Tom Potisk, of Franksville, displays a 45-inch, 26-pound muskie caught recently on an Eagle River area lake. A 44-year vacationer and angler in the Eagle River area, Potisk recently wrote to the paper inquiring about the story behind the behemoth “Magnum Musky” replica mount at Trig’s in Eagle River. —Contributed Photo
Tom Potisk, of Franksville, displays a 45-inch, 26-pound muskie caught recently on an Eagle River area lake. A 44-year vacationer and angler in the Eagle River area, Potisk recently wrote to the paper inquiring about the story behind the behemoth “Magnum Musky” replica mount at Trig’s in Eagle River. —Contributed Photo
“Dear Lord, give me the serenity to accept the size of fish I catch, the courage not to lie about it and the wisdom to know that none of my fishing buddies would believe me anyway!” —Fisherman’s Serenity Prayer

They say the notoriously difficult-to-catch muskellunge, a fickle biter, is “the fish of 10,000 casts.” Not surprisingly, it’s safe to say that muskies, the largest North American pike and the subject of much boat and bar talk, are also the fish of 10,000 tales. And in the North Woods, that means tales of Paul Bunyan-esque proportions.

Think of the new 18-foot fiberglass musky outside the chamber of commerce in trademarked “Musky Capital”?Boulder Junction or the centerpiece 45-foot-tall, 143-foot-long walk-through fiberglass and steel muskellunge at the National Freshwater Fishing Hall of Fame in Hayward — the world’s largest fiberglass fish — and you get the idea of the size of some of the whoppers being swapped out there about “the one that got away.”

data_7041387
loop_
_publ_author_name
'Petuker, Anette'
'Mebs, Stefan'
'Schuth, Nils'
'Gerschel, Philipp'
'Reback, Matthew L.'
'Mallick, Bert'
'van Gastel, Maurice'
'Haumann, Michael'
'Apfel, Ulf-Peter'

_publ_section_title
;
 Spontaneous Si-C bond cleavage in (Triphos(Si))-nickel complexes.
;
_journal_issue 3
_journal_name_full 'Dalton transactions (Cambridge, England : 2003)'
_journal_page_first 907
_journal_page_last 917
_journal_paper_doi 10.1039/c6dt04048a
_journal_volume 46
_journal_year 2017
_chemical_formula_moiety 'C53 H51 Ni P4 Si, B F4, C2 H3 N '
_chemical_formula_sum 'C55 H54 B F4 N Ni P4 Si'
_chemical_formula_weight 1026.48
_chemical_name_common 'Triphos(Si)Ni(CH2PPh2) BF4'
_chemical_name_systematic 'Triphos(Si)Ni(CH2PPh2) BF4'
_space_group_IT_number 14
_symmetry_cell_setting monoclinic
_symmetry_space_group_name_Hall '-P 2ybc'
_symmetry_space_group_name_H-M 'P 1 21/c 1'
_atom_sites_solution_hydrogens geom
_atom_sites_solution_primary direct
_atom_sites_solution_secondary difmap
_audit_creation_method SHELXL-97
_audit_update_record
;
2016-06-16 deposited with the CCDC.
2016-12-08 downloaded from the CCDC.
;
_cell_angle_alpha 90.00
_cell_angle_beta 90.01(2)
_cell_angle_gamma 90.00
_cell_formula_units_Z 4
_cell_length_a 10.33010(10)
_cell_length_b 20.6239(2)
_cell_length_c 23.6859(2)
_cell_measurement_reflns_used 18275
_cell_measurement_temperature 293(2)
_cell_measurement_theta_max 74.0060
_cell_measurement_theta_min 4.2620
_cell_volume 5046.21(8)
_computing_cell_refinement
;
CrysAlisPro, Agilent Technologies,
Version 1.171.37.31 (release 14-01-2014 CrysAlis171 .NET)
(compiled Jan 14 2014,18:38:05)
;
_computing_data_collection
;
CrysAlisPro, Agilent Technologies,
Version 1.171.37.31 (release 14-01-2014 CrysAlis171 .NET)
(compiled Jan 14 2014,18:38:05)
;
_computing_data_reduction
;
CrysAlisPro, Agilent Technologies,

According to the International Game Fish Association, the largest muskellunge on record was caught by Cal Johnson on Lake Courte Oreilles near Hayward on July 24, 1949, a monster 60.25-inch lunker that weighed in at 67 pounds, 8 ounces and logged a 33-inch girth. 

News-Review subscriber and longtime Eagle River visitor Tom Potisk, of Franksville in?Racine County, recently sent an email suggesting we reel in “the story of the giant muskie mounted on the wall at Trig’s Grocery in Eagle River.”

“I love the anticipation of muskie fishing, knowing that any cast can result in a sudden tight line, then a boil, perhaps a leap, and a rare monster in the net,”?wrote Potisk, an avid 44-year musky angler on Eagle River area lakes. “Stories abound that record-breaking muskies are out there. Imagine my surprise when shopping at Trig’s and discovering a whale of a muskie mounted on their wall. That motivates me to keep fishing. I’ve always wondered the story behind that behemoth. I’m sure many would enjoy that read.”